Weekend Reading

Whenever the government suppresses opinions or beliefs like Schenck’s, it claims to be acting on behalf of values—national security, law and order, public safety—that are neutral and universal:  neutral because they don’t favor one person or group over another, universal because they are shared by everyone and defined by everyone in the same way.  Whatever a person may believe, whatever her party or profession, race or religion, may be, she will need to be safe and secure in order to live the life she wishes to live.  If she is to be safe and secure, society must be safe and secure:  free of crime and violent threats at home or abroad.  The government must be safe and secure as well, if for no other reason than to provide her and society with the safety and security they need. She and society are like that audience in Holmes’s theater:  whether some are black and others white, some rich and others poor, everyone needs to be and to feel safe and secure in order to enjoy the show.  And anyone who jeopardizes that security, or the ability of the government to provide it, is like the man who falsely shouts fire in the theater. He is a criminal, the enemy of everyone.  Not because he has a controversial view or takes unorthodox actions, but because he makes society—and each person’s pursuits in society—impossible.

But Americans always have been divided—and always have argued—about war and peace, what is or is not in the national interest.  What is security, people have asked?  How do we provide it?  Pay for it?  Who gets how much of it?  The personal differences that are irrelevant in Holmes’s theater—race, class, gender, ethnicity, residence, and so on—have had a great influence in the theater of war and peace. During the First World War, Wall Street thought security lay with supporting the British, German-Americans with supporting the Kaiser, Socialists with supporting the international working class.  And while the presence or absence of fire in Holmes’s theater is a question of objective and settled fact, in politics it is a question of judgment and interpretation.  During the war, Americans could never decide whether or not there was a fire, and if there was, where it was—on the Somme, the Atlantic, in the factories, the family, the draft—and who had set it:  the Kaiser, Wilson, J.P. Morgan, Teddy Roosevelt, the Socialists, the unions, the anarchists.  Without agreement on these questions, it wasn’t clear if Schenck was the shouter, the fire, or the fireman.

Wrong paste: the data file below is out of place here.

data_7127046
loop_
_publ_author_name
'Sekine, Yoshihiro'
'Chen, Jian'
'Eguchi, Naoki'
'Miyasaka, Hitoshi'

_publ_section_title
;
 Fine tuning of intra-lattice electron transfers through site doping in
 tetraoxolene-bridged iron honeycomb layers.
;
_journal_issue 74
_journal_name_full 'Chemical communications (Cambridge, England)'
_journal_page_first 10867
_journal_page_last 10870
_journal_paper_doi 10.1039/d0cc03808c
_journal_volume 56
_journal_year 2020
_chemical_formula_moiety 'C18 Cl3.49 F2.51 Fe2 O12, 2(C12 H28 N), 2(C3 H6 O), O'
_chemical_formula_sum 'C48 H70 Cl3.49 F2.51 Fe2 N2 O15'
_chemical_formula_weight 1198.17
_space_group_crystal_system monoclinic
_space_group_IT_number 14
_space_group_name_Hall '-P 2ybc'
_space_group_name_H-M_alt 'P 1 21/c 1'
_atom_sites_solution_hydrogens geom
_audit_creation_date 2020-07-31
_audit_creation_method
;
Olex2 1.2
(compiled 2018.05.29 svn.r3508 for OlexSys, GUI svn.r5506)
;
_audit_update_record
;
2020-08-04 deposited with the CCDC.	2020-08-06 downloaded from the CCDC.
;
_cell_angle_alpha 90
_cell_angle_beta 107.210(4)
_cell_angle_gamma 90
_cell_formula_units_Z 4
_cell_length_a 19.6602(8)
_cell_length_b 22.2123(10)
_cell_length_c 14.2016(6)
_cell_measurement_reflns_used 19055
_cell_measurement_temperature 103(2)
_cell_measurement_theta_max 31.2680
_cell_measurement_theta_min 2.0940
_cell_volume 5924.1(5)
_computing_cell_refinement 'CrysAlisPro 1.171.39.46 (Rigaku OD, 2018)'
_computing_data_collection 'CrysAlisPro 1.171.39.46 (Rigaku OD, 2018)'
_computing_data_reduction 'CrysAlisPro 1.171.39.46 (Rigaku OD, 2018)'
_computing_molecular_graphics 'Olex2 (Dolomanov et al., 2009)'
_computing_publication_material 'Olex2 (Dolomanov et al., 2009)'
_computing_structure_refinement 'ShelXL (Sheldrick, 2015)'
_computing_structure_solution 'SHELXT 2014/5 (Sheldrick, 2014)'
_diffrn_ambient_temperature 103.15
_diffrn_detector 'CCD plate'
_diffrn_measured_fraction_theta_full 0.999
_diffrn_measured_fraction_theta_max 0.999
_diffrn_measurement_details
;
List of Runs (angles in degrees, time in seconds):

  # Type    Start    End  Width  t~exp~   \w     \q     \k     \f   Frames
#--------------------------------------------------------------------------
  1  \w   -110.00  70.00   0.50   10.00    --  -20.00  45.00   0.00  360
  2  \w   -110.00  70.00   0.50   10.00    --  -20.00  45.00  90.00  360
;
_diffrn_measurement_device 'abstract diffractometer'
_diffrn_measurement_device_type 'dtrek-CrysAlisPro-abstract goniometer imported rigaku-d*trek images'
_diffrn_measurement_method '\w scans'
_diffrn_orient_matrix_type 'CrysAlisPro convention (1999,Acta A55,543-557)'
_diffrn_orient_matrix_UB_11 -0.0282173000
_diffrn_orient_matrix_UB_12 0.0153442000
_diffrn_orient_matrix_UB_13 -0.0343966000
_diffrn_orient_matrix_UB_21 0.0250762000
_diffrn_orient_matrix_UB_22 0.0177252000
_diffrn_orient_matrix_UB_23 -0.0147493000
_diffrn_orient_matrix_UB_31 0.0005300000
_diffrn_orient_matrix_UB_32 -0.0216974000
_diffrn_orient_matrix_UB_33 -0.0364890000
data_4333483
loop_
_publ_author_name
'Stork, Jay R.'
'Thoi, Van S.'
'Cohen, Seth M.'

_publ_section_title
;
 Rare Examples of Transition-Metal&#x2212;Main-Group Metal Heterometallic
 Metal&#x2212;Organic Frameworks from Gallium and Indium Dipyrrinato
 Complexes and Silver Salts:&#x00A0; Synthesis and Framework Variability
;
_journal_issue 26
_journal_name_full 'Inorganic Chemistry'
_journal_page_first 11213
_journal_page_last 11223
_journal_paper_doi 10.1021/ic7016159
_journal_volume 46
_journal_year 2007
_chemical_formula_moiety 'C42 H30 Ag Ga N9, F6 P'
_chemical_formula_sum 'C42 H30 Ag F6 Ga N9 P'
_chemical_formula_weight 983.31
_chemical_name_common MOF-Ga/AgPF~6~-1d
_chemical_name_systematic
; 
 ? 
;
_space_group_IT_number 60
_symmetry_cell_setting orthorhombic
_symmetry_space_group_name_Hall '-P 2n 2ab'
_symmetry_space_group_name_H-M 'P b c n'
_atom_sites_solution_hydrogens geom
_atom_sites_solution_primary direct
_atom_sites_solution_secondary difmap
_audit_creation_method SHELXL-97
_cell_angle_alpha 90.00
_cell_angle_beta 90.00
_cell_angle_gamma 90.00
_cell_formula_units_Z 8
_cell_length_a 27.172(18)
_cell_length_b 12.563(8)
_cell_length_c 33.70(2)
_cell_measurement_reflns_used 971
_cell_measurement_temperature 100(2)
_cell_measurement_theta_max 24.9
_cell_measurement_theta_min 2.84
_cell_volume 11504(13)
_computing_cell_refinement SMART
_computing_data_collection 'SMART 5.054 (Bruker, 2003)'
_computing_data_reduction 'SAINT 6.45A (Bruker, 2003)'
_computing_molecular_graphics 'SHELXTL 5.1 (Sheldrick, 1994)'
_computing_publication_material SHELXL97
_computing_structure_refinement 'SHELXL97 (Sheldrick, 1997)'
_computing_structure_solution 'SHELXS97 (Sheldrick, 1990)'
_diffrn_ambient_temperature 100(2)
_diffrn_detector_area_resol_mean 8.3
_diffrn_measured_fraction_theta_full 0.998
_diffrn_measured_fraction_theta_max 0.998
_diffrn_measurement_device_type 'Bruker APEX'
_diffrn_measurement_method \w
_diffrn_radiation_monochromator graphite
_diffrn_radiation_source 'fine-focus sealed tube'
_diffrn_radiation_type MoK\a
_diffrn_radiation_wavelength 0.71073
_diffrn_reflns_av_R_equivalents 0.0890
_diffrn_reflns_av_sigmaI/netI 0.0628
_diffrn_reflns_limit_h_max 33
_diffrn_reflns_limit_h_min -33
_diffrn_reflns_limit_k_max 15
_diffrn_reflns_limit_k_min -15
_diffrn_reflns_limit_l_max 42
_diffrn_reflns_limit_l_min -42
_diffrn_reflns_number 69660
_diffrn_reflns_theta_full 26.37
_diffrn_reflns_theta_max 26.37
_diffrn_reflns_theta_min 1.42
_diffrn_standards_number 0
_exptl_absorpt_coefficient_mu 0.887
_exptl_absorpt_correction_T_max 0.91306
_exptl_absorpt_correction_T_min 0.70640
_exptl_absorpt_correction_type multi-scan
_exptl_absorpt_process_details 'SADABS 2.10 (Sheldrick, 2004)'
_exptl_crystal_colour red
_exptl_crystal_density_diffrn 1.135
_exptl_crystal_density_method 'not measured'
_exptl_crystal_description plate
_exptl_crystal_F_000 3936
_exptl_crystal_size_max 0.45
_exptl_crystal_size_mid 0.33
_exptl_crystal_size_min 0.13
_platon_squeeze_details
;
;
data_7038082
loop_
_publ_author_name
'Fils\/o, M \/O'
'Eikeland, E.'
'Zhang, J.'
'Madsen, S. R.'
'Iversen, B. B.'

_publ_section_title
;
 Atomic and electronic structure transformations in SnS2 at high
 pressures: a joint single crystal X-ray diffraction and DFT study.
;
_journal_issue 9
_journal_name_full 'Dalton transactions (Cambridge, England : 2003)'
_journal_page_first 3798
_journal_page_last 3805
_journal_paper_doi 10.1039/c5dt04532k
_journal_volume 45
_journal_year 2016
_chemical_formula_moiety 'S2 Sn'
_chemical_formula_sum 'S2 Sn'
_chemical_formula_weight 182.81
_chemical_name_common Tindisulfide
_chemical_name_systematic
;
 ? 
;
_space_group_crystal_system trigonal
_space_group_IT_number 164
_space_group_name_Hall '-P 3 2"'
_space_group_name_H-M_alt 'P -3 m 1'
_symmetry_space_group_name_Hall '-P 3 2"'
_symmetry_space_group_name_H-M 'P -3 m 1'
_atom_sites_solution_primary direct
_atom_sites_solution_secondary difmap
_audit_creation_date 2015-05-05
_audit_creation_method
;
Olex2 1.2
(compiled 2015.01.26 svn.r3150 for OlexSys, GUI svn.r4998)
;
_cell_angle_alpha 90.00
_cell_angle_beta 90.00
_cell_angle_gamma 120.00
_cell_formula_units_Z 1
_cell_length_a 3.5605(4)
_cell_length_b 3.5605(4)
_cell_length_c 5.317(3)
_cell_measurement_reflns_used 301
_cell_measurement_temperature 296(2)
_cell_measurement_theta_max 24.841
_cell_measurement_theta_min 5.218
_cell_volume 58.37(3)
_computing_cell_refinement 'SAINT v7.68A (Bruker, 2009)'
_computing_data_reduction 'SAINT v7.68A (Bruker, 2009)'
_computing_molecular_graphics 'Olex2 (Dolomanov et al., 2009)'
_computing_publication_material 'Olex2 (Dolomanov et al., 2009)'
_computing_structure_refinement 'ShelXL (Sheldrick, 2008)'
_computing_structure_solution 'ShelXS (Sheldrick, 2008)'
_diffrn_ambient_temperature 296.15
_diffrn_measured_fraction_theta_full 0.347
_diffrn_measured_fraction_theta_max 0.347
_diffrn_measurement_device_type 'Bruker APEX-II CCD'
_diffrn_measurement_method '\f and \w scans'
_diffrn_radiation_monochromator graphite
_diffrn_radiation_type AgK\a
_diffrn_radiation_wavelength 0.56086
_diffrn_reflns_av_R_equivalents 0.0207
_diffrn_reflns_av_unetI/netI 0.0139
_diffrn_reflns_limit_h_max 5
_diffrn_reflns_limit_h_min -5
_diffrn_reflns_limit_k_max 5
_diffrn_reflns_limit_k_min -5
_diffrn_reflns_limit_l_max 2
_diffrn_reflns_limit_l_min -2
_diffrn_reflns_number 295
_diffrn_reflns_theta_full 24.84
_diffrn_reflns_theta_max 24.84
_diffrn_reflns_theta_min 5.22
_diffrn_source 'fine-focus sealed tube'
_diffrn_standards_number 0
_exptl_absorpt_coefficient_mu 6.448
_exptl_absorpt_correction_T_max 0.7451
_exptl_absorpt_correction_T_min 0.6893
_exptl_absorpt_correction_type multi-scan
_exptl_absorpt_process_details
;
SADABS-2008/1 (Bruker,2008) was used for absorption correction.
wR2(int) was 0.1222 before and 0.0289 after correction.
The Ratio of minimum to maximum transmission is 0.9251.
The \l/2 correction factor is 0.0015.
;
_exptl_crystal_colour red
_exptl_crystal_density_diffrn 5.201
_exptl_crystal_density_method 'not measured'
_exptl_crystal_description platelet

When you value continuity above all, you glide silently over the fact that “the university” is radically transformed when its primary function is simply to exist. When the president of a university is fighting to get rid of programs that don’t pay for themselves, because they don’t pay for themselves, it doesn’t really matter what they are; the substance of the university’s intellectual work is not what matters, just its bottom line. The result is that managers and academics are in inevitable conflict. Universities are divided between administrators—whose concern for institutional health is expressed in fiscal projections and budgets—and academics who would look at a President spouting historical ignorance in an alumni magazine as a bleeding sore on the academic body.

There is, however, no better example of the mentality that prioritizes institutional continuity over intellectual principles than the 3/5ths compromise. The apparent arbitrary nature of the number is what makes it stick in our minds as a historical scandal, in some ways more than it should; after all, at a time when the vast majority of American adults could not vote—when the franchise rested almost exclusively with white male property-owners—the scandal was not that slaves “only” counted as 3/5ths of a person, it was that they were slaves in the first place. But what the number’s arbitrariness demonstrates is how both sides were simply compromising in order to compromise, prioritizing the continuance of the Union over everything else. “3/5ths” didn’t mean anything, and no one pretended it did. The only important thing was that the power elite came to a consensus, and 3/5ths was where the horse-trading stopped. If that consensus required that millions of dark skinned people be enslaved and brutalized, well, that was a small price to pay for the glorious union. Continuity is what matters, after all.

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